Zaira Wasim, on Sunday declared her exit from Bollywood over a detailed post on social media. What seemed normal to spectate, the issue took a different turn when other members of the film fraternity commented to the actress’ move.
Dissecting ’s stand, let us begin by stating outright that she is an 18-year-old, who has been the centre of attraction, ever since her debut in Dangal, and escalated her Bollywood career with Secret Superstar. The common element between two of her highly appreciated performances is that both these celluloids speak of a small town girl breaking stereotypes, and emerging powerful in an oppressed environment.
Having an opinion isn’t a crime, but coinciding it with religion, is when all hell breaks loose. In this particular scenario, there are two perspectives. The first is that Zaira is an inspiration to several millennials who went flat over her skills as an actress. For her to state that being in the industry threatened her relationship with Allah is a smack on all those who struggle to mark themselves in this industry that is quite ignorant of outsiders marching to the top. She may have probably let down her fans who fancied her as the flag bearer of beginners, working hard to stand out.
Wasim, a Kashmiri Muslim, was definitely hailed by religious clerks who find Bollywood a murky place that exploits ideologies at large. These religious cults are the ones who cause hindrance in the process of creative expression. For Zaira to say it out loud, only proves that all those statements made by these religious wings are true and films basically go against dharam and imaan.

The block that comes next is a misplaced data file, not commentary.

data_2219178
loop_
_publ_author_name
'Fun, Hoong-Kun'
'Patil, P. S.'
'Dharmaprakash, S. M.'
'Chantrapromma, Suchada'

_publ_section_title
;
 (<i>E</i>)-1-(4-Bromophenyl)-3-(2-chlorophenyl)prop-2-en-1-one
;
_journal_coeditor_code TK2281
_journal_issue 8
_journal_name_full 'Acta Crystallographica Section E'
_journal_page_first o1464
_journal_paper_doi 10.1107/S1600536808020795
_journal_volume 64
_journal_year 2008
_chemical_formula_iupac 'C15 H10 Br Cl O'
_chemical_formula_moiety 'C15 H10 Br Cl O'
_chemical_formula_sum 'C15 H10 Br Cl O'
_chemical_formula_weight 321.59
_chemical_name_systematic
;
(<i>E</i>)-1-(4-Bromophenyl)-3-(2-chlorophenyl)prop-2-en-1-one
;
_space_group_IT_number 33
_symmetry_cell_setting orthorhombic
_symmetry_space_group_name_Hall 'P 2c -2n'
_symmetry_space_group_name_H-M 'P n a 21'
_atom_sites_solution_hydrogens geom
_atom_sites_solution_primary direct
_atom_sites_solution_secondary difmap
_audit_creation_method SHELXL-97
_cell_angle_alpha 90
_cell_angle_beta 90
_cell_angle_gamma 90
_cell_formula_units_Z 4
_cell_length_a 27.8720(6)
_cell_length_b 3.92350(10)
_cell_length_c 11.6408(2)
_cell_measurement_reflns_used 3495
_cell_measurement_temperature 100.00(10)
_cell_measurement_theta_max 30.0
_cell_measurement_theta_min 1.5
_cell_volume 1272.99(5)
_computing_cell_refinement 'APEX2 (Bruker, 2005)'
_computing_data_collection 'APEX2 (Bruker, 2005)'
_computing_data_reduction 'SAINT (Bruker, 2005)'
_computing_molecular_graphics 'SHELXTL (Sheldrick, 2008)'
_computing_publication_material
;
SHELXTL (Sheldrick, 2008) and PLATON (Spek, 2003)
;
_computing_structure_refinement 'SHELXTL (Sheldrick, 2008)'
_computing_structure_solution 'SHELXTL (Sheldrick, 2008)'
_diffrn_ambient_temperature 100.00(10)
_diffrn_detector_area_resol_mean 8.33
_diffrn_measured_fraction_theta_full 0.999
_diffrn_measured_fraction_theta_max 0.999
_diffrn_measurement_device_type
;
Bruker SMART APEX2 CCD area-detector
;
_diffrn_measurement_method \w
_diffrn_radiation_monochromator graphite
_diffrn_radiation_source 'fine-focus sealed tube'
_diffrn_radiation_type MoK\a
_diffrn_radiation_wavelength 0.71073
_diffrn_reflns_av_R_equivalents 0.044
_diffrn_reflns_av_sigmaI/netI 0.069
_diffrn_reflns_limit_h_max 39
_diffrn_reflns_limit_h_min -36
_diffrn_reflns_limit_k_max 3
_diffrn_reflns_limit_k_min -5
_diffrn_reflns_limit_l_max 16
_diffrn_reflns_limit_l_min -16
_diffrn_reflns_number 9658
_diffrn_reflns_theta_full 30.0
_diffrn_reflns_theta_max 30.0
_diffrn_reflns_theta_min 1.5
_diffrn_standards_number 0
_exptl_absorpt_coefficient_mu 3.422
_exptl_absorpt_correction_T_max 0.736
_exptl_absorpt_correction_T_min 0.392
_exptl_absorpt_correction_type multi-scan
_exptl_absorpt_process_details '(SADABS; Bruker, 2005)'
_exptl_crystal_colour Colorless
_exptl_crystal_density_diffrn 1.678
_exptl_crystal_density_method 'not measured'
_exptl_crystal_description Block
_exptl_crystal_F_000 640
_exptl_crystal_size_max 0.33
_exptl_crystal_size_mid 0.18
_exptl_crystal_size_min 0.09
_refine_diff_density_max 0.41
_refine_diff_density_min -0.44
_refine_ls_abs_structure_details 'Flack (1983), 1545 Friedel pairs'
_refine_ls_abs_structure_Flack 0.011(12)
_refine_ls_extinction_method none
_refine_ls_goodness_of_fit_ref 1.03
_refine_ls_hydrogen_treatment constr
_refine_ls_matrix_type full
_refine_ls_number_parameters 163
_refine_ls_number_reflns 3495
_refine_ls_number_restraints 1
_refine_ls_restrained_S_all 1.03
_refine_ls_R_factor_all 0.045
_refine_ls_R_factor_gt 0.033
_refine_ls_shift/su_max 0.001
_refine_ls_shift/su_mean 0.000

Second point of view is coming to the immense flak Zaira has received from her seniors in the industry. , earlier called the kid out on Twitter stating, “Doesn’t matter if two film olds are ungrateful to the industry that have given them all. Just wish they’d exit gracefully and keep their regressive views to themselves.” And now she has apologised for her harsh comment and deleted the tweet. She further went on to add" If this is true and the reason for her to quit, if she was or is under pressure, then I do feel sad for the girl. Was she forced into writing the long statement by radicals out of fear? She was a role model to so many youngsters with dreams and inspirations that they could achieve."
Citing the above example, it is a fragment of the several opinions given by faceless individuals on social media that could harm ones mental state, let alone a teenager. It’s pretty obvious Raveena received backlash for her tweet, deleted, and then wrote a positive one. If a day of social media pressure can make one change their stand, Zaira can be forgiven for her statements.
How many of us are even proud of the posts we’ve made online as 18-year-olds. Facebook even reminds us how immature we have been, and it is only a calendar that tells us how far we have come as individuals. Speaking of work opportunities, we probably set goals as a teen which change with time and tide as we enter adulthood, and up doing something else altogether. We call it job satisfaction, perhaps Wasim wants the same. She could probably change her stance over the years, it’s just a personal decision after all, something we all have made at some point.
Overall, Zaira Wasim can be a spiritual leader or an applaud worthy actress, in no way is she hurting sentiments, or creating havoc in the country with her decision to quit. It could be mentally tiring, or as some mention, the pressure of belonging to Kashmir, technically no one has the right to comment on choices. But it seems like we manage to be hypocrites when it isn’t needed. For instance commenting on Nusrat Jahan’s sindoor despite being a Muslim, or Fatima Sana Sheikh wearing shorts, religion and Bollywood have never shared the same wavelength. So instead of bullying someone, it’s high time we learn the art of acceptance.